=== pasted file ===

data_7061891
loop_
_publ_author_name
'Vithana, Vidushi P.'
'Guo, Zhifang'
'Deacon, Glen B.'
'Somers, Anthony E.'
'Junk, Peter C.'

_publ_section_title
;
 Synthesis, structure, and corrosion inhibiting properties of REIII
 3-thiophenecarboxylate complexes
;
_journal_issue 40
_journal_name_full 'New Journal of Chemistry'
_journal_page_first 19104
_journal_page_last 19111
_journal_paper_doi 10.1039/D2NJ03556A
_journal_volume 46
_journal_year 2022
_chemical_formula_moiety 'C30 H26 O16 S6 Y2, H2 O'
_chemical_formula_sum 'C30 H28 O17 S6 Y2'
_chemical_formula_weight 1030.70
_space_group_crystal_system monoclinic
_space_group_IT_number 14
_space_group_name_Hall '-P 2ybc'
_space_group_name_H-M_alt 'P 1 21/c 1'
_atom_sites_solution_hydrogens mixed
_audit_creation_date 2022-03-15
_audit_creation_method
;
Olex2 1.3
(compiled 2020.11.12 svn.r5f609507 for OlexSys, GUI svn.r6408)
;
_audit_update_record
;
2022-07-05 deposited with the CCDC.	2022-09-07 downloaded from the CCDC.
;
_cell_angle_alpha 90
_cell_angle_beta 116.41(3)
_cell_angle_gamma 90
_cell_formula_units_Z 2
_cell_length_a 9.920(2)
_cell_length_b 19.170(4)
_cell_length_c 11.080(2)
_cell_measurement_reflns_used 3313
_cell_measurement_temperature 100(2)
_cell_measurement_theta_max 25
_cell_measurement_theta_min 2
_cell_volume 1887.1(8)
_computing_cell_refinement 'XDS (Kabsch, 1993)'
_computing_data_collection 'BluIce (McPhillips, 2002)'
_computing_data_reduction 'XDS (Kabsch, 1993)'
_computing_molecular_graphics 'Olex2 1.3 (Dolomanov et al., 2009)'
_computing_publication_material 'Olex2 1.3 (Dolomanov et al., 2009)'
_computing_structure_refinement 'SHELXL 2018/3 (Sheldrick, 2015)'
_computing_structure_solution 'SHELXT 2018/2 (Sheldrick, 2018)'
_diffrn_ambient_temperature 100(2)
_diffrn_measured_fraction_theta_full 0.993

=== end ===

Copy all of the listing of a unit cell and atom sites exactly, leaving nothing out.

data_7061891
loop_
_publ_author_name
'Vithana, Vidushi P.'
'Guo, Zhifang'
'Deacon, Glen B.'
'Somers, Anthony E.'
'Junk, Peter C.'

_publ_section_title
;
 Synthesis, structure, and corrosion inhibiting properties of REIII
 3-thiophenecarboxylate complexes
;
_journal_issue 40
_journal_name_full 'New Journal of Chemistry'
_journal_page_first 19104
_journal_page_last 19111
_journal_paper_doi 10.1039/D2NJ03556A
_journal_volume 46
_journal_year 2022
_chemical_formula_moiety 'C30 H26 O16 S6 Y2, H2 O'
_chemical_formula_sum 'C30 H28 O17 S6 Y2'
_chemical_formula_weight 1030.70
_space_group_crystal_system monoclinic
_space_group_IT_number 14
_space_group_name_Hall '-P 2ybc'
_space_group_name_H-M_alt 'P 1 21/c 1'
_atom_sites_solution_hydrogens mixed
_audit_creation_date 2022-03-15
_audit_creation_method
;
Olex2 1.3
(compiled 2020.11.12 svn.r5f609507 for OlexSys, GUI svn.r6408)
;
_audit_update_record
;
2022-07-05 deposited with the CCDC.	2022-09-07 downloaded from the CCDC.
;
_cell_angle_alpha 90
_cell_angle_beta 116.41(3)
_cell_angle_gamma 90
_cell_formula_units_Z 2
_cell_length_a 9.920(2)
_cell_length_b 19.170(4)
_cell_length_c 11.080(2)
_cell_measurement_reflns_used 3313
_cell_measurement_temperature 100(2)
_cell_measurement_theta_max 25
_cell_measurement_theta_min 2
_cell_volume 1887.1(8)
_computing_cell_refinement 'XDS (Kabsch, 1993)'
_computing_data_collection 'BluIce (McPhillips, 2002)'
_computing_data_reduction 'XDS (Kabsch, 1993)'
_computing_molecular_graphics 'Olex2 1.3 (Dolomanov et al., 2009)'
_computing_publication_material 'Olex2 1.3 (Dolomanov et al., 2009)'
_computing_structure_refinement 'SHELXL 2018/3 (Sheldrick, 2015)'
_computing_structure_solution 'SHELXT 2018/2 (Sheldrick, 2018)'
_diffrn_ambient_temperature 100(2)
_diffrn_measured_fraction_theta_full 0.993